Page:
Of course, Giles is wrong, as Buffy corrects him.

    7. Later in the act, it's revealed that the date Jenny took Giles on was to a monster truck rally.

    Jenny: (stops in her tracks) You hated it that much?

    Giles: No! But, but, uh, vampires on campus is, could have implications. Very, very grave...

    Jenny: You coulda just said something.

    Giles: Uh, honestly, I, I've always, I've always been interested in, in, uh, monster trucks.

    Buffy: You took him to monster trucks?

    Jenny: I thought it would be a change!

    Giles: It was a change.

    Jenny: Look, we could've just left.

    Giles: Wha-what, and miss the nitro-burning funny cars? No, couldn't have that.


    Monster trucks is a very masculine activity. We once again see Jenny defying gender conventions (and Giles responding in kind).

    8. In that same scene, Buffy sees a picture of Drusilla in a book.

    Buffy: (picks up the picture) Who's this?

    Giles: Um, she's called Drusilla, a sometime paramour of Spike's. She was killed by an angry mob in Prague.


    It's interesting that Drusilla is defined by her relation to Spike at this point. When Spike entered the show in School Hard, he's defined by his accomplishments - killing two Slayers. Drusilla, however, is notable due to her relation to a man.

    Part of this can possibly be explained by the fact that Drusilla may not have any notable accomplishments to her name (that the Watchers know of). However, this still leaves us with the Doylist criticism of character creation wherein a female character is established as, basically, an accessory for a male character (And two male characters, at that, as her relationship with Angel is revealed in this episode).

    9. During his confessional scene with Buffy, Angel details Drusilla as "Pure and sweet and chaste", all qualities that have been traditionally valued in women (and still are to some extent).

  • Antagonists (Spike, Drusilla, Ford)

    1. When explaining his history with Buffy, Ford clarifies why he didn't reciprocate her affections when she was in the fifth grade: "Well, I was a manly sixth-grader. I couldn't bother with someone that young."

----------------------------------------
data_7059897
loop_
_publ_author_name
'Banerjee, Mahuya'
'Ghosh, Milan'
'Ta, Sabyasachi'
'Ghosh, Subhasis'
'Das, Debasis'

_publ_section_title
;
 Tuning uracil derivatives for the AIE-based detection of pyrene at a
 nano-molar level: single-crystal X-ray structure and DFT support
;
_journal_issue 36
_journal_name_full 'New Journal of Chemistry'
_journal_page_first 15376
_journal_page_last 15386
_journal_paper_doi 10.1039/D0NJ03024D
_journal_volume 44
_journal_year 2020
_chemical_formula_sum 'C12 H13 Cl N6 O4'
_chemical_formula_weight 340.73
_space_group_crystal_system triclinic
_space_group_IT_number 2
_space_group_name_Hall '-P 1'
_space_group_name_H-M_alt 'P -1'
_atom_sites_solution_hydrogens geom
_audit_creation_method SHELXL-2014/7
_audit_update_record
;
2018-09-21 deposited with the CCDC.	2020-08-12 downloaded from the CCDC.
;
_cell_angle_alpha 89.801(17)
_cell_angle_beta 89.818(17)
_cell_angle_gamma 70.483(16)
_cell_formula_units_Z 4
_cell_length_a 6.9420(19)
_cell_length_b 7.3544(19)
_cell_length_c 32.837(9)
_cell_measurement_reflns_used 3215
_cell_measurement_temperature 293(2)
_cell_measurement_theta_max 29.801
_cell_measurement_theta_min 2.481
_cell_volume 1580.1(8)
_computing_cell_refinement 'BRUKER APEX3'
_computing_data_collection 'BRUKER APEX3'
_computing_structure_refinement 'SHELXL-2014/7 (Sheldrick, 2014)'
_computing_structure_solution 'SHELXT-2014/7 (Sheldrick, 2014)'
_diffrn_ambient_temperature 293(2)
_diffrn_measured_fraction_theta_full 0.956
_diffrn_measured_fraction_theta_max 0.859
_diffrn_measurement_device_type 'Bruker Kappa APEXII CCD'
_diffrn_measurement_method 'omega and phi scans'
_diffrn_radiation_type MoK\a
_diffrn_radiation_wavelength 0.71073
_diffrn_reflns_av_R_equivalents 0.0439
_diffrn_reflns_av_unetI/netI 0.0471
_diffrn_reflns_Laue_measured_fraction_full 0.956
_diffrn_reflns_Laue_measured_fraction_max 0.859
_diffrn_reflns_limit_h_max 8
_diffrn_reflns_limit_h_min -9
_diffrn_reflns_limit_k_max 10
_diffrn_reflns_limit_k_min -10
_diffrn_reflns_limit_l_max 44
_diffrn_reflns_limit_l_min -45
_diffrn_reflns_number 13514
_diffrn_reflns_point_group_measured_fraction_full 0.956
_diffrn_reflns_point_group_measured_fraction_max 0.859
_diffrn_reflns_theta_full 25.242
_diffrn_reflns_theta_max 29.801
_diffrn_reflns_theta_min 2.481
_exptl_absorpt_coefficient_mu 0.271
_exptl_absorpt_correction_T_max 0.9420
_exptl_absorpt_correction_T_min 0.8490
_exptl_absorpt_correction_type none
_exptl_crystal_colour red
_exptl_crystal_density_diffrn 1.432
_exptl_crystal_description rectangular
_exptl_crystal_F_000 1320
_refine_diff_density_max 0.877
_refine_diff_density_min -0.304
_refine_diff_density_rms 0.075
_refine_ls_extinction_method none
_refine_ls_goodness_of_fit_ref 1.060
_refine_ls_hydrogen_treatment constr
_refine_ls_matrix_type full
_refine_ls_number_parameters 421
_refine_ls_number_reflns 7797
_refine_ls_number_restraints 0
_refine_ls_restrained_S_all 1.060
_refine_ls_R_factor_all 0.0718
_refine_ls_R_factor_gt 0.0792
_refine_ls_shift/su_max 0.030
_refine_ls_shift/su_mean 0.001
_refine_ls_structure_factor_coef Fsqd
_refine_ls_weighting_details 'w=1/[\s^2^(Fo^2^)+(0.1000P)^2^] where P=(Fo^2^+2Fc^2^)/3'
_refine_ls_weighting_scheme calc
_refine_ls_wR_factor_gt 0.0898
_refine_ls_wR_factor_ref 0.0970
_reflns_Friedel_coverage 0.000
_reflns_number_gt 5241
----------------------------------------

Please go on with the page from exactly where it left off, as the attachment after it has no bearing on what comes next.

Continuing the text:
That's an interesting conflation of age, status, and masculinity.

    2. When the vamps are leaving the warehouse to go to Ford's underground bunker, Spike snaps out some orders: "Two men on the door..."

    Going Doylist, his use of gendered language acts as an example of male as default. Two men at the door, despite the fact that we've seen a female henchwoman in Spike's group in this very episode.



IV. Objectification Watch


  1. There is an unusual camera angle of Buffy during her conversation with Angel in her kitchen. It's shot from above so we, the audience, are looking down at Buffy. I don't think we've ever had such an angle on the Slayer before, and this type of camera angle usually denotes submission on the part of the subject. We're far more used to Buffy power shots, which are shot while looking slightly up at Buffy.


V. Points to Consider


  1. Angel goes behind Buffy's back to do research on Ford. Does this tie into the role of the Jealous Boyfriend that we saw in Some Assembly Required? Are these backed by feelings of possessiveness or ownership? What type of gender dynamics are coming into play?

    Indeed, we see more Jealous Boyfriend behavior from Spike in this episode:

    Spike: Darling! I heard a funny thing just now. Lucius tells me that you went out on a hunt the other night.

    Drusilla: My tummy was growly. And you were out. (to the bird) Come on. (whistles) I'll pout if you don't sing.

    Spike: (puts his arms around her) You, um, meet anyone? Anyone interesting? Like Angel?